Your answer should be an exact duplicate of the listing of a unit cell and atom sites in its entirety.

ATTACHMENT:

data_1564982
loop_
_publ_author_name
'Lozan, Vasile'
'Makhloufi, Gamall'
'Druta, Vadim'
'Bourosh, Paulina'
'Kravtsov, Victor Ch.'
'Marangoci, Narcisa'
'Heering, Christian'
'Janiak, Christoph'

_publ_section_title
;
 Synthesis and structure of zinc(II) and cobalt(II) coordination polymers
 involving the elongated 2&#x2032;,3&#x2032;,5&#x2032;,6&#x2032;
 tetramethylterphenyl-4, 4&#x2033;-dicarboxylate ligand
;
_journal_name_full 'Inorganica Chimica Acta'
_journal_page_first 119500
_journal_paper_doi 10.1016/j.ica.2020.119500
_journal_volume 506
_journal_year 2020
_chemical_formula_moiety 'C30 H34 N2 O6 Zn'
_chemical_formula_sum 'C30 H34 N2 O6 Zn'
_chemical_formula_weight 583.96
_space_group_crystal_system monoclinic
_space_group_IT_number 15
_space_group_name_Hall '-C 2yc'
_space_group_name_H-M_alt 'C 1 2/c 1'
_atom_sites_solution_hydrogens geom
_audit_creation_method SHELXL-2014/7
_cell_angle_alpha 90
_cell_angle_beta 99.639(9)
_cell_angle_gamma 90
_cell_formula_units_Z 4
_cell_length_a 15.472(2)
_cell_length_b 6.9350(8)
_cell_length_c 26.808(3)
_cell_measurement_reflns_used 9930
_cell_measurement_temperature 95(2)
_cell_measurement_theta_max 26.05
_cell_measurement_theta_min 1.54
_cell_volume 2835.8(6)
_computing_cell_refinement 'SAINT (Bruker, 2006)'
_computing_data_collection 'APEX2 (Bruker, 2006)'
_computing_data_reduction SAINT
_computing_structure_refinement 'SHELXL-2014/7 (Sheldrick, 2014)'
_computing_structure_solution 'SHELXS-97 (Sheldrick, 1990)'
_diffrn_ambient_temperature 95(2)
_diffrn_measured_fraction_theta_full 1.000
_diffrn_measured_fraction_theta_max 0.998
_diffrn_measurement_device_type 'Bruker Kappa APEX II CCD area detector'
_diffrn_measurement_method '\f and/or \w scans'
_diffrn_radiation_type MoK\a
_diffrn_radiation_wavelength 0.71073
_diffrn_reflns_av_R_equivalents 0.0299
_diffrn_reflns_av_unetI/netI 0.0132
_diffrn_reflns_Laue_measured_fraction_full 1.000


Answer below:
data_1564982
loop_
_publ_author_name
'Lozan, Vasile'
'Makhloufi, Gamall'
'Druta, Vadim'
'Bourosh, Paulina'
'Kravtsov, Victor Ch.'
'Marangoci, Narcisa'
'Heering, Christian'
'Janiak, Christoph'

_publ_section_title
;
 Synthesis and structure of zinc(II) and cobalt(II) coordination polymers
 involving the elongated 2&#x2032;,3&#x2032;,5&#x2032;,6&#x2032;
 tetramethylterphenyl-4, 4&#x2033;-dicarboxylate ligand
;
_journal_name_full 'Inorganica Chimica Acta'
_journal_page_first 119500
_journal_paper_doi 10.1016/j.ica.2020.119500
_journal_volume 506
_journal_year 2020
_chemical_formula_moiety 'C30 H34 N2 O6 Zn'
_chemical_formula_sum 'C30 H34 N2 O6 Zn'
_chemical_formula_weight 583.96
_space_group_crystal_system monoclinic
_space_group_IT_number 15
_space_group_name_Hall '-C 2yc'
_space_group_name_H-M_alt 'C 1 2/c 1'
_atom_sites_solution_hydrogens geom
_audit_creation_method SHELXL-2014/7
_cell_angle_alpha 90
_cell_angle_beta 99.639(9)
_cell_angle_gamma 90
_cell_formula_units_Z 4
_cell_length_a 15.472(2)
_cell_length_b 6.9350(8)
_cell_length_c 26.808(3)
_cell_measurement_reflns_used 9930
_cell_measurement_temperature 95(2)
_cell_measurement_theta_max 26.05
_cell_measurement_theta_min 1.54
_cell_volume 2835.8(6)
_computing_cell_refinement 'SAINT (Bruker, 2006)'
_computing_data_collection 'APEX2 (Bruker, 2006)'
_computing_data_reduction SAINT
_computing_structure_refinement 'SHELXL-2014/7 (Sheldrick, 2014)'
_computing_structure_solution 'SHELXS-97 (Sheldrick, 1990)'
_diffrn_ambient_temperature 95(2)
_diffrn_measured_fraction_theta_full 1.000
_diffrn_measured_fraction_theta_max 0.998
_diffrn_measurement_device_type 'Bruker Kappa APEX II CCD area detector'
_diffrn_measurement_method '\f and/or \w scans'
_diffrn_radiation_type MoK\a
_diffrn_radiation_wavelength 0.71073
_diffrn_reflns_av_R_equivalents 0.0299
_diffrn_reflns_av_unetI/netI 0.0132
_diffrn_reflns_Laue_measured_fraction_full 1.000